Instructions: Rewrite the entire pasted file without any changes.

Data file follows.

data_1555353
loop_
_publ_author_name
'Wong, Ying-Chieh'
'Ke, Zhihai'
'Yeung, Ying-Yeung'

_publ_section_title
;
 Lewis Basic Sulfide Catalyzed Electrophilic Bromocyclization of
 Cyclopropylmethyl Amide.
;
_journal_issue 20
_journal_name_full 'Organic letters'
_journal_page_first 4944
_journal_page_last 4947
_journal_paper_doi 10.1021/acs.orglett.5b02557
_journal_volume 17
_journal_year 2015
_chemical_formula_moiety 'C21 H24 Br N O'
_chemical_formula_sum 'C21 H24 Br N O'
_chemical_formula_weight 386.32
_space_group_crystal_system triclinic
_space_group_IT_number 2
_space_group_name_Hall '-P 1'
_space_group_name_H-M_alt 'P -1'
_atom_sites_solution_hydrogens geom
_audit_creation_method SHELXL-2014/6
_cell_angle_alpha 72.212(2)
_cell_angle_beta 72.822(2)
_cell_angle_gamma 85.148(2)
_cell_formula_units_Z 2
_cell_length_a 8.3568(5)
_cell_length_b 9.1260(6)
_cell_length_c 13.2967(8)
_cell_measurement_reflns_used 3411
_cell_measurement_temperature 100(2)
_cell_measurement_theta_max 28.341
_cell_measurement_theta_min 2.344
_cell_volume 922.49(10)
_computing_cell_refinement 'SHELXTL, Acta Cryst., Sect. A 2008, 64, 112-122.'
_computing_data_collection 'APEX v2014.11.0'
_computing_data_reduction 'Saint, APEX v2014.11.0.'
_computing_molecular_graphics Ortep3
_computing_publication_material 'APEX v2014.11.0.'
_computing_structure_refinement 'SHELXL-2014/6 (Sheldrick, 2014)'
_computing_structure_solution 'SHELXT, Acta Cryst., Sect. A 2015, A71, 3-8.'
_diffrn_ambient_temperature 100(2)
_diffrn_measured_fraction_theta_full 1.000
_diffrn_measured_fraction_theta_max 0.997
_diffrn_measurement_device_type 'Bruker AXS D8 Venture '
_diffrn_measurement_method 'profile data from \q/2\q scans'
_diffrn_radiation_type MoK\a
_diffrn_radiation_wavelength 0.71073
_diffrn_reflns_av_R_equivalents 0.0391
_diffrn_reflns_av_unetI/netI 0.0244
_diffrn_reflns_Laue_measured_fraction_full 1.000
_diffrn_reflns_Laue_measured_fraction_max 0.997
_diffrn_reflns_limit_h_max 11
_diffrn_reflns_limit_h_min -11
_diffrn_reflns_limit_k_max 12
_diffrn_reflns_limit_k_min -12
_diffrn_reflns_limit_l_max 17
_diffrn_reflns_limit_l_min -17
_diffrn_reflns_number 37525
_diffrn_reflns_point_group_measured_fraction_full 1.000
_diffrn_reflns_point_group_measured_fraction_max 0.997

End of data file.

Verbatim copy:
data_1555353
loop_
_publ_author_name
'Wong, Ying-Chieh'
'Ke, Zhihai'
'Yeung, Ying-Yeung'

_publ_section_title
;
 Lewis Basic Sulfide Catalyzed Electrophilic Bromocyclization of
 Cyclopropylmethyl Amide.
;
_journal_issue 20
_journal_name_full 'Organic letters'
_journal_page_first 4944
_journal_page_last 4947
_journal_paper_doi 10.1021/acs.orglett.5b02557
_journal_volume 17
_journal_year 2015
_chemical_formula_moiety 'C21 H24 Br N O'
_chemical_formula_sum 'C21 H24 Br N O'
_chemical_formula_weight 386.32
_space_group_crystal_system triclinic
_space_group_IT_number 2
_space_group_name_Hall '-P 1'
_space_group_name_H-M_alt 'P -1'
_atom_sites_solution_hydrogens geom
_audit_creation_method SHELXL-2014/6
_cell_angle_alpha 72.212(2)
_cell_angle_beta 72.822(2)
_cell_angle_gamma 85.148(2)
_cell_formula_units_Z 2
_cell_length_a 8.3568(5)
_cell_length_b 9.1260(6)
_cell_length_c 13.2967(8)
_cell_measurement_reflns_used 3411
_cell_measurement_temperature 100(2)
_cell_measurement_theta_max 28.341
_cell_measurement_theta_min 2.344
_cell_volume 922.49(10)
_computing_cell_refinement 'SHELXTL, Acta Cryst., Sect. A 2008, 64, 112-122.'
_computing_data_collection 'APEX v2014.11.0'
_computing_data_reduction 'Saint, APEX v2014.11.0.'
_computing_molecular_graphics Ortep3
_computing_publication_material 'APEX v2014.11.0.'
_computing_structure_refinement 'SHELXL-2014/6 (Sheldrick, 2014)'
_computing_structure_solution 'SHELXT, Acta Cryst., Sect. A 2015, A71, 3-8.'
_diffrn_ambient_temperature 100(2)
_diffrn_measured_fraction_theta_full 1.000
_diffrn_measured_fraction_theta_max 0.997
_diffrn_measurement_device_type 'Bruker AXS D8 Venture '
_diffrn_measurement_method 'profile data from \q/2\q scans'
_diffrn_radiation_type MoK\a
_diffrn_radiation_wavelength 0.71073
_diffrn_reflns_av_R_equivalents 0.0391
_diffrn_reflns_av_unetI/netI 0.0244
_diffrn_reflns_Laue_measured_fraction_full 1.000
_diffrn_reflns_Laue_measured_fraction_max 0.997
_diffrn_reflns_limit_h_max 11
_diffrn_reflns_limit_h_min -11
_diffrn_reflns_limit_k_max 12
_diffrn_reflns_limit_k_min -12
_diffrn_reflns_limit_l_max 17
_diffrn_reflns_limit_l_min -17
_diffrn_reflns_number 37525
_diffrn_reflns_point_group_measured_fraction_full 1.000
_diffrn_reflns_point_group_measured_fraction_max 0.997